From Adler's viewpoint, found in books like Der Stil in der Musik , composers of the New German School and various lateth-century nationalist composers were not Romantics but "moderns" or "realists" by analogy with the fields of painting and literature , and this schema remained prevalent through the first decades of the 20th century. By the second quarter of the 20th century, an awareness that radical changes in musical syntax had occurred during the early s caused another shift in historical viewpoint, and the change of century came to be seen as marking a decisive break with the musical past.

This in turn led historians such as Alfred Einstein [96] to extend the musical " Romantic Era " throughout the 19th century and into the first decade of the 20th. It has continued to be referred to as such in some of the standard music references such as The Oxford Companion to Music [97] and Grout's History of Western Music [98] but was not unchallenged.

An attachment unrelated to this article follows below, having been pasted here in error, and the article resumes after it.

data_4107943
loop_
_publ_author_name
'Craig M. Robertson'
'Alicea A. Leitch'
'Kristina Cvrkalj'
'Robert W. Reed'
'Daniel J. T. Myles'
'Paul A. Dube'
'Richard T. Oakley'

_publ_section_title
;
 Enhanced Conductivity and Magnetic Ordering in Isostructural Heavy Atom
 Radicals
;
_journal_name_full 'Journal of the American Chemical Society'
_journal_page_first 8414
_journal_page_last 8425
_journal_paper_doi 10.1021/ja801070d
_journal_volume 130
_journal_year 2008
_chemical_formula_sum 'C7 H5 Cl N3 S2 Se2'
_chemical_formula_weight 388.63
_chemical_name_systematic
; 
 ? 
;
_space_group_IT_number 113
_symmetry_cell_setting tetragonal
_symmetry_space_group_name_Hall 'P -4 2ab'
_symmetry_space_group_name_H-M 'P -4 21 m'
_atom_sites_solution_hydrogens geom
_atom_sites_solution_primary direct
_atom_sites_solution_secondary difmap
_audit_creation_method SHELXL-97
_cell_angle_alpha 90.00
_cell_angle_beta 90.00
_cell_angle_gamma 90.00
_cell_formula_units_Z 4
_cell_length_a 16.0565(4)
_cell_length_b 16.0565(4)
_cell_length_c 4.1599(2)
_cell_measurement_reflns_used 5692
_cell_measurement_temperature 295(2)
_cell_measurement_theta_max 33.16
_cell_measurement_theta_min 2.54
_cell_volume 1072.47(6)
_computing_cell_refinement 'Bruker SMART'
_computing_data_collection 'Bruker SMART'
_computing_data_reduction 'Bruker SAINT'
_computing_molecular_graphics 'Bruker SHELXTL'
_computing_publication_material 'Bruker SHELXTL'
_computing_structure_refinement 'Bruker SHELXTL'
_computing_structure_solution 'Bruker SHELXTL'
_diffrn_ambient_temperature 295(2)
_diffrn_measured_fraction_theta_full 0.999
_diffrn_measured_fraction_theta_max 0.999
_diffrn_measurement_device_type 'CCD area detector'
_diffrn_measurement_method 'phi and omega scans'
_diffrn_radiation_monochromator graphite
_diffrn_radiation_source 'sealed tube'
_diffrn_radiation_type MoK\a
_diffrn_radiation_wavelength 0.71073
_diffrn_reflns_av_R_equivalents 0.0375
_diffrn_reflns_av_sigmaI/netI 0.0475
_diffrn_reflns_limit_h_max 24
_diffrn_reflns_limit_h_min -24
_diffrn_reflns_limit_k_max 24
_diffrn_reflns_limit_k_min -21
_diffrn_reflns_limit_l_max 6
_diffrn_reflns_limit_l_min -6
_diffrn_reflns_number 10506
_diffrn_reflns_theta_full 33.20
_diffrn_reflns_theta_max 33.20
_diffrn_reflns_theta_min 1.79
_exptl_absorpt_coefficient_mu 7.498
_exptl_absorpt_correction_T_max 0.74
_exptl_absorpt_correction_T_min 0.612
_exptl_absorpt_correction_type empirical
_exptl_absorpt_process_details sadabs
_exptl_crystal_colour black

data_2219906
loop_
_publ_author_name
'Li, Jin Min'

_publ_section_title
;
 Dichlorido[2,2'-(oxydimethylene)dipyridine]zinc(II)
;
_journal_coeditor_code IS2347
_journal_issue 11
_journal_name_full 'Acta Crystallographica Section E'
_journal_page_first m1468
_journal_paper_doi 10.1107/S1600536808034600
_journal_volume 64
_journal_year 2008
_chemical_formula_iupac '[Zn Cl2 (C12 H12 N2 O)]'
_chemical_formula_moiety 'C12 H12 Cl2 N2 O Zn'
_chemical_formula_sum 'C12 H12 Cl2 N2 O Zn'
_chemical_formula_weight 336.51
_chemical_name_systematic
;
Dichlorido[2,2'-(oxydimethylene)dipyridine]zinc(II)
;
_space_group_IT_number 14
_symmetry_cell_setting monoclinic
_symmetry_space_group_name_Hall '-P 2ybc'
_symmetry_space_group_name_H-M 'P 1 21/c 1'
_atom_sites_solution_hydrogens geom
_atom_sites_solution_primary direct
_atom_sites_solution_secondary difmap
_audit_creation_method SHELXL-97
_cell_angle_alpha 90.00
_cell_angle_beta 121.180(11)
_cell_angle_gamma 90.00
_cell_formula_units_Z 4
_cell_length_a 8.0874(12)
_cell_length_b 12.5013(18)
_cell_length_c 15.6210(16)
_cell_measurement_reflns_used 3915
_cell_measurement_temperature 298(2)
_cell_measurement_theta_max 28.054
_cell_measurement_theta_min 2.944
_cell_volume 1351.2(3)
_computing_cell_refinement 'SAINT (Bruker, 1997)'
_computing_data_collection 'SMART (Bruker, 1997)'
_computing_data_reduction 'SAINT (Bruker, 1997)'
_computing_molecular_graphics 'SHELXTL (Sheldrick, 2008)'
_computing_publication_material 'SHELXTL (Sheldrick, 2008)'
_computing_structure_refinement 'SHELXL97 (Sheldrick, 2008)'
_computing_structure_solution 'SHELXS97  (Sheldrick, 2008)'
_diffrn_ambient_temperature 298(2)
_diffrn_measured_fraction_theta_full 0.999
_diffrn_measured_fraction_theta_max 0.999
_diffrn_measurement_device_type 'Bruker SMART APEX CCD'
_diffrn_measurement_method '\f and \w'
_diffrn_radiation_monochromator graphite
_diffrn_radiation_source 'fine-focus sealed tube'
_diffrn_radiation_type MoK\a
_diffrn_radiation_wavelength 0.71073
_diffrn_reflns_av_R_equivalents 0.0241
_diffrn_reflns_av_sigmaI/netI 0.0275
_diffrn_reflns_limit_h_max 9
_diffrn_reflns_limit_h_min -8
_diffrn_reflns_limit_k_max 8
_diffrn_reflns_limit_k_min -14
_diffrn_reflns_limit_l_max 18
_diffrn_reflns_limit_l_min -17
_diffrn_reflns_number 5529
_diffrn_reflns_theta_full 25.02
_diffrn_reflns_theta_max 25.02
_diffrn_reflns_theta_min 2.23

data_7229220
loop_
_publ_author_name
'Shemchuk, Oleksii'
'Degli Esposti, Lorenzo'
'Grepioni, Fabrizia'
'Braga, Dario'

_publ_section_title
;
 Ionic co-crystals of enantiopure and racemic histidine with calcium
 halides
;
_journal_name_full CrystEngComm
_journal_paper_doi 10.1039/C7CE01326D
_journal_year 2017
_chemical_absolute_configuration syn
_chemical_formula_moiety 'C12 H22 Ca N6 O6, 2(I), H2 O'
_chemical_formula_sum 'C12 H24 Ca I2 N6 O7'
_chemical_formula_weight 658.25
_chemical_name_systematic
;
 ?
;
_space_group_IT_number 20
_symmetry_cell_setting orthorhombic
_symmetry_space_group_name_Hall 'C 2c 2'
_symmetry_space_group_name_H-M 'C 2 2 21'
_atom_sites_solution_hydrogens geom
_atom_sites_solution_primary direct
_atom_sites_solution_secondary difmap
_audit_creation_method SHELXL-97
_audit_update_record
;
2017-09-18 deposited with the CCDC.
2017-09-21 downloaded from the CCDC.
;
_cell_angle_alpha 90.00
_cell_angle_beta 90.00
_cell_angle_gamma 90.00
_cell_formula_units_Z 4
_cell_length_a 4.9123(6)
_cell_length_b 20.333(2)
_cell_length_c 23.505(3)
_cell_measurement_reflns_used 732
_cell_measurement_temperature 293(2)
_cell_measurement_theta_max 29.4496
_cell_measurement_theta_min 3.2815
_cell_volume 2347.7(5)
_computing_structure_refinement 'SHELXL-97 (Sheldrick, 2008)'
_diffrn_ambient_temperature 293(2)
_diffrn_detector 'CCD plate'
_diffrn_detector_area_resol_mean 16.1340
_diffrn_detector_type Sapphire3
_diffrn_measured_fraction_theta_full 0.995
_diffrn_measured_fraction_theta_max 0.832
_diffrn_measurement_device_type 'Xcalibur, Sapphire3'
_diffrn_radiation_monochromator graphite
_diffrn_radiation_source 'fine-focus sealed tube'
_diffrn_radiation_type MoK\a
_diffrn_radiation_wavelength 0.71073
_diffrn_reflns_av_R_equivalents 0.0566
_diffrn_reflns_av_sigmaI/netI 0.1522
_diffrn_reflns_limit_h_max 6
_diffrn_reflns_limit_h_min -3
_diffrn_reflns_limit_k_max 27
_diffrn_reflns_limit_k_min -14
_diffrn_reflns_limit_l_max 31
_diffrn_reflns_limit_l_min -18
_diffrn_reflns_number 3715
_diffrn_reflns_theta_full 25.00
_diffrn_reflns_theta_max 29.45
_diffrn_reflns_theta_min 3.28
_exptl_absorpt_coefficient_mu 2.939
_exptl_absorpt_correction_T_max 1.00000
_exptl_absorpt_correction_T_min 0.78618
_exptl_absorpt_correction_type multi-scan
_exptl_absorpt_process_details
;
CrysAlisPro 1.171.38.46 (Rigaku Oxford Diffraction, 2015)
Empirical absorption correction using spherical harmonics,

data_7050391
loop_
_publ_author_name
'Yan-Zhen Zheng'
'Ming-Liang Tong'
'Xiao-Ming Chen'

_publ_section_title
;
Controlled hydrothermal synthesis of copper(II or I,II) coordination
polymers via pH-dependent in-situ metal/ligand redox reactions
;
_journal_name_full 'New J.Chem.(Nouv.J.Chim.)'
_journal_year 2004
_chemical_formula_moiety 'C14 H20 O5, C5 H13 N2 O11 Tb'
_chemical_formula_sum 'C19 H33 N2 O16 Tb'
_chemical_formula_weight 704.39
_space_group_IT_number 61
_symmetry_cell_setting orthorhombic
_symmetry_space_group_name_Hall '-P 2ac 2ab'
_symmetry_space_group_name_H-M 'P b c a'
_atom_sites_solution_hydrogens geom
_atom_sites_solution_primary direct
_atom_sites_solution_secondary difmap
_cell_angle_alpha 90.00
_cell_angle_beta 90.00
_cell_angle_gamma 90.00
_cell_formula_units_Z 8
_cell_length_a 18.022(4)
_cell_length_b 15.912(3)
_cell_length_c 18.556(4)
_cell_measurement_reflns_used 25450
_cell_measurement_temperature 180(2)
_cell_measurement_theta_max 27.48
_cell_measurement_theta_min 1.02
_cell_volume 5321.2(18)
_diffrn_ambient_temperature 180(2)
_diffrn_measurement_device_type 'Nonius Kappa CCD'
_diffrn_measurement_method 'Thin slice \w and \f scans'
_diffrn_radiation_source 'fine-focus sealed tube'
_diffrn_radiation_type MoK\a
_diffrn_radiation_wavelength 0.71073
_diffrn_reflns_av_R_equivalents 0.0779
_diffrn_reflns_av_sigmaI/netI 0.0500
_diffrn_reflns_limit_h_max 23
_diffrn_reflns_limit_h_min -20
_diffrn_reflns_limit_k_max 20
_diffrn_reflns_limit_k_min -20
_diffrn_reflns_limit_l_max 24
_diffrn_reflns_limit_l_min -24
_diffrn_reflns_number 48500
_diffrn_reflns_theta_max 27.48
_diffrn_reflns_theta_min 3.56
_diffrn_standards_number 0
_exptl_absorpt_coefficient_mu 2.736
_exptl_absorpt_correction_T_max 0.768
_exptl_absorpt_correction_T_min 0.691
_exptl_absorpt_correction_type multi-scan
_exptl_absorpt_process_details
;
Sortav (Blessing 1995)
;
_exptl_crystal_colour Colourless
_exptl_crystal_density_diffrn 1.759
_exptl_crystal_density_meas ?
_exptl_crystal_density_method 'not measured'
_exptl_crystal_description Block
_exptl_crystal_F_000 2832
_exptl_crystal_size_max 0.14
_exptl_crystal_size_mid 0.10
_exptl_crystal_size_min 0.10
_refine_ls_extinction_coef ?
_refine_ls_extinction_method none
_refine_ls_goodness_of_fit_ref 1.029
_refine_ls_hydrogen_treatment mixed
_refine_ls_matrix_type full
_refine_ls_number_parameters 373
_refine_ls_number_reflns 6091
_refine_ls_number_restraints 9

For example, the prominent German musicologist Friedrich Blume , the chief editor of the first edition of Die Musik in Geschichte und Gegenwart —86 , accepted the earlier position that Classicism and Romanticism together constitute a single period beginning in the middle of the 18th century, but at the same time held that it continued into the 20th century, including such pre—World War II developments as expressionism and neoclassicism.

Giovanni Boldini , Portrait of Giuseppe Verdi , In the contemporary music culture, the romantic musician followed a public career depending on sensitive middle-class audiences rather than on a courtly patron, as had been the case with earlier musicians and composers.

Guide Jenaer Romantik: Die blaue Blume in Heinrich von Ofterdingen (German Edition)

Public persona characterized a new generation of virtuosi who made their way as soloists, epitomized in the concert tours of Paganini and Liszt , and the conductor began to emerge as an important figure, on whose skill the interpretation of the increasingly complex music depended. The Romantic movement affected most aspects of intellectual life, and Romanticism and science had a powerful connection, especially in the period — Many scientists were influenced by versions of the Naturphilosophie of Johann Gottlieb Fichte , Friedrich Wilhelm Joseph von Schelling and Georg Wilhelm Friedrich Hegel and others, and without abandoning empiricism , sought in their work to uncover what they tended to believe was a unified and organic Nature.